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Virus Profile: VBObfus.da!C9A5DD5080B8

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Virus Profile information details
Risk Assessment: Home Low | Corporate Low
Date Discovered: 4/6/2013
Date Added: 4/6/2013
Origin: Unknown
Length: 180224
Type: Trojan
Subtype: -
DAT Required: 7036
Removal Instructions
   
 
 
   

Description

This is a Trojan detection. Unlike viruses, Trojans do not self-replicate. They are spread manually, often under the premise that they are beneficial or wanted. The most common installation methods involve system or security exploitation, and unsuspecting users manually executing unknown programs. Distribution channels include e-mail, malicious or hacked Web pages, Internet Relay Chat (IRC), peer-to-peer networks, etc.

Indication of Infection

This symptoms of this detection are the files, registry, and network communication referenced in the characteristics section.

Methods of Infection

Trojans do not self-replicate. They are spread manually, often under the premise that the executable is something beneficial. Distribution channels include IRC, peer-to-peer networks, newsgroup postings, e-mail, etc.

   

Virus Characteristics

This is a Trojan

File PropertiesProperty Values
McAfee DetectionVBObfus.da
Length180224 bytes
MD5c9a5dd5080b87c22376d71647774f90c
SHA1d074f3890cc8ad74248e8ea7ba10c9b638002533


Other Common Detection Aliases

Company NamesDetection Names
avastWin32:VB-ADDH
AVG (GriSoft)VBCrypt.EVB (Trojan horse)
aviraTR/Conjar.18022465
KasperskyWorm.Win32.WBNA.ipa
BitDefenderGen:Heur.Conjar.1
clamavBC.Heuristic.Trojan.SusPacked.BF-6.B
Dr.WebTrojan.MulDrop4.6032
F-ProtW32/Vobfus.AQ.gen!Eldorado
FortiNetW32/VBObfus.AU!tr
MicrosoftWorm:Win32/Vobfus.FL
SymantecW32.Changeup
EsetWin32/Pronny.AU worm
normanVobfus.AMHZ
pandaGeneric Trojan
risingWorm.Win32.VBCode.el
SophosMal/VB-ABHH
Trend MicroWORM_VOBFUS.SM01
vba32SScope.Malware-Cryptor.VBCR.3042
V-BusterTrojan.VBGent.Gen.1578 (trojan)
Vet (Computer Associates)Win32/Vobfus.AHY

Other brands and names may be claimed as the property of others.


ActivitiesRisk Levels
Modifies Windows explorer file browser's Advanced settings. Sometimes used by malware to make executable files look like documents.Medium
Enumerates many system files and directories.Low
Enumerates process listLow
No digital signature is presentInformational


McAfee ScansScan Detections
McAfee BetaVBObfus.da
McAfee SupportedVBObfus.da



System Changes

Some path values have been replaced with environment variables as the exact location may vary with different configurations.
e.g.
%WINDIR% = \WINDOWS (Windows 9x/ME/XP/Vista/7), \WINNT (Windows NT/2000)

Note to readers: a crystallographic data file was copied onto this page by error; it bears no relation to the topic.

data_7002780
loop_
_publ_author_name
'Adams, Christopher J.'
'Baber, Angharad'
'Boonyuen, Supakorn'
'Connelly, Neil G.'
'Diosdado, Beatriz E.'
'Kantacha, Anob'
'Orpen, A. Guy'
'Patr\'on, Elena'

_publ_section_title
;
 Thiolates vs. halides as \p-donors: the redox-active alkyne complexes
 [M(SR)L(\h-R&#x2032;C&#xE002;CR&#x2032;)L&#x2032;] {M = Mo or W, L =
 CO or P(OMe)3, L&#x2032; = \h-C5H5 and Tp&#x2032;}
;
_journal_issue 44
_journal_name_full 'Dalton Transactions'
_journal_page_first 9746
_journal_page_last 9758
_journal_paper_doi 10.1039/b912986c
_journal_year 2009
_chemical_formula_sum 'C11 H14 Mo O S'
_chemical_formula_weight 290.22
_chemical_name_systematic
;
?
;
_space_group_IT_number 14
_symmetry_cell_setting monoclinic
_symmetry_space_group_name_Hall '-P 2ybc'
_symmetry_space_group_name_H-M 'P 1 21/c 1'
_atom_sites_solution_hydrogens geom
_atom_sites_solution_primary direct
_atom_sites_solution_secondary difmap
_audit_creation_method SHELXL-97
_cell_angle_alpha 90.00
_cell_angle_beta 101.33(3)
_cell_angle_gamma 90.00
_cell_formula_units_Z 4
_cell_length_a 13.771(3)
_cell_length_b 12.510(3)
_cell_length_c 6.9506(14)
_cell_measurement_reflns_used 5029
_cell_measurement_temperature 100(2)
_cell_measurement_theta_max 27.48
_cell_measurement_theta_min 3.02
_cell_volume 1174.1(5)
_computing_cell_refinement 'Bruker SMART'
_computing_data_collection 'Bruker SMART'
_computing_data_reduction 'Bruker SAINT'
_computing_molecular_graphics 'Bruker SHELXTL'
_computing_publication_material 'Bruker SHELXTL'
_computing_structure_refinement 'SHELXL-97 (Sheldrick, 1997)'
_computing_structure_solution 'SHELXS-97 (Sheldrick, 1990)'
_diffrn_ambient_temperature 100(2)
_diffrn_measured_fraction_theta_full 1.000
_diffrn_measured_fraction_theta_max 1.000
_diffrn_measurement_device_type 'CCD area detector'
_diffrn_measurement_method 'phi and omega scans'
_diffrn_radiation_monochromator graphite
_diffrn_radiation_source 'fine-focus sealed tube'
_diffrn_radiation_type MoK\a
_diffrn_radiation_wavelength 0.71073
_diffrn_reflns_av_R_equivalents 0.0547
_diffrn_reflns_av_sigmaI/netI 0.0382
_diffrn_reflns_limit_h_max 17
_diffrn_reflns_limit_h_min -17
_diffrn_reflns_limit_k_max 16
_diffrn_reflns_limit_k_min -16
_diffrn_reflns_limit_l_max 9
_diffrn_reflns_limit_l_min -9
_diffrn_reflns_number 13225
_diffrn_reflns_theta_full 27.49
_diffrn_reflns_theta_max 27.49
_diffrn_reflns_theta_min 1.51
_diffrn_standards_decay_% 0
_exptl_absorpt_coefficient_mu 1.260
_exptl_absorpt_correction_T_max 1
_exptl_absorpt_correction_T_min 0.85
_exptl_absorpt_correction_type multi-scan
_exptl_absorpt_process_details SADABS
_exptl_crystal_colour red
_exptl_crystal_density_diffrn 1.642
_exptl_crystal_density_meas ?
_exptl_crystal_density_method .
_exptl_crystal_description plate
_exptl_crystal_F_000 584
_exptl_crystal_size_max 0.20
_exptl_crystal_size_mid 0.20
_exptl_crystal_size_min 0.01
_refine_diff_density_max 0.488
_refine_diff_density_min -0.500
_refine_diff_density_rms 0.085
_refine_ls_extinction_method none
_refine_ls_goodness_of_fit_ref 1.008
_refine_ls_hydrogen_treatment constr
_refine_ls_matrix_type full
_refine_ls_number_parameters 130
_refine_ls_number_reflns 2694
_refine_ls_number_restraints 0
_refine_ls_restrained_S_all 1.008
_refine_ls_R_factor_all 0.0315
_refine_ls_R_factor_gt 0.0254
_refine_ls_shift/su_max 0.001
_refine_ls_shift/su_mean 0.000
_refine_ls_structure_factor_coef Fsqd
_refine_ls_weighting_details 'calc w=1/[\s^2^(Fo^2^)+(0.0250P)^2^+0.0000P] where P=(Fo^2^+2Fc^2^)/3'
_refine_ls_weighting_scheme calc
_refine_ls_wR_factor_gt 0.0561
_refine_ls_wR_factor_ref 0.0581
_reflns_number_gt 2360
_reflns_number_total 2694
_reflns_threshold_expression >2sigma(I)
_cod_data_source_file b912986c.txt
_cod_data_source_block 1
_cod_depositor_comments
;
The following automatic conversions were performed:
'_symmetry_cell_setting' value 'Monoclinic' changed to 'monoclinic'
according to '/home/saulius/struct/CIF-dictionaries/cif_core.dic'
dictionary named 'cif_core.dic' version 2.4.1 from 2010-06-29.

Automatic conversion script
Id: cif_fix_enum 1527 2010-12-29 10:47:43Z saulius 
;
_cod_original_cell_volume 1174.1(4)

%PROGRAMFILES% = \Program Files


The following files were analyzed:

D074F3890CC8AD74248E8EA7BA[private subnet]33

The following files have been added to the system:

  • %USERPROFILE%\feiqeh.exe

The following registry elements have been created:

  • HKEY_LOCAL_MACHINE\SOFTWARE\POLICIES\MICROSOFT\WINDOWS\WINDOWSUPDATE\
  • HKEY_LOCAL_MACHINE\SOFTWARE\POLICIES\MICROSOFT\WINDOWS\WINDOWSUPDATE\AU\

The following registry elements have been changed:

  • HKEY_CURRENT_USER\SOFTWARE\MICROSOFT\WINDOWS\CURRENTVERSION\EXPLORER\ADVANCED\SHOWSUPERHIDDEN = 0
  • HKEY_CURRENT_USER\SOFTWARE\MICROSOFT\WINDOWS\CURRENTVERSION\RUN\FEIQEH = %USERPROFILE%\feiqeh.exe /b
  • HKEY_LOCAL_MACHINE\SOFTWARE\POLICIES\MICROSOFT\WINDOWS\WINDOWSUPDATE\AU\NOAUTOUPDATE = 1

The applications attempted the following network connection(s):

  • 255.255.255.***:8000
  • 50.116.28.**:8000

   

All Users:

Please use the following instructions for all supported versions of Windows to remove threats and other potential risks:

1.Disable System Restore .

2.Update to current engine and DAT files for detection and removal.

3.Run a complete system scan.

Modifications made to the system Registry and/or INI files for the purposes of hooking system startup, will be successfully removed if cleaning with the recommended engine and DAT combination (or higher).

1. Please go to the Microsoft Recovery Console and restore a clean MBR.

On windows XP:

Insert the Windows XP CD into the CD-ROM drive and restart the computer.
When the "Welcome to Setup" screen appears, press R to start the Recovery Console.
Select the Windows installation that is compromised and provide the administrator password
Issue 'fixmbr' command to restore the Master Boot Record
Follow onscreen instructions
Reset and remove the CD from CD-ROM drive.


On Windows Vista and 7:

Insert the Windows CD into the CD-ROM drive and restart the computer.
Click on "Repair Your Computer"
When the System Recovery Options dialog comes up, choose the Command Prompt.
Issue 'bootrec /fixmbr' command to restore the Master Boot Record
Follow onscreen instructions
Reset and remove the CD from CD-ROM drive.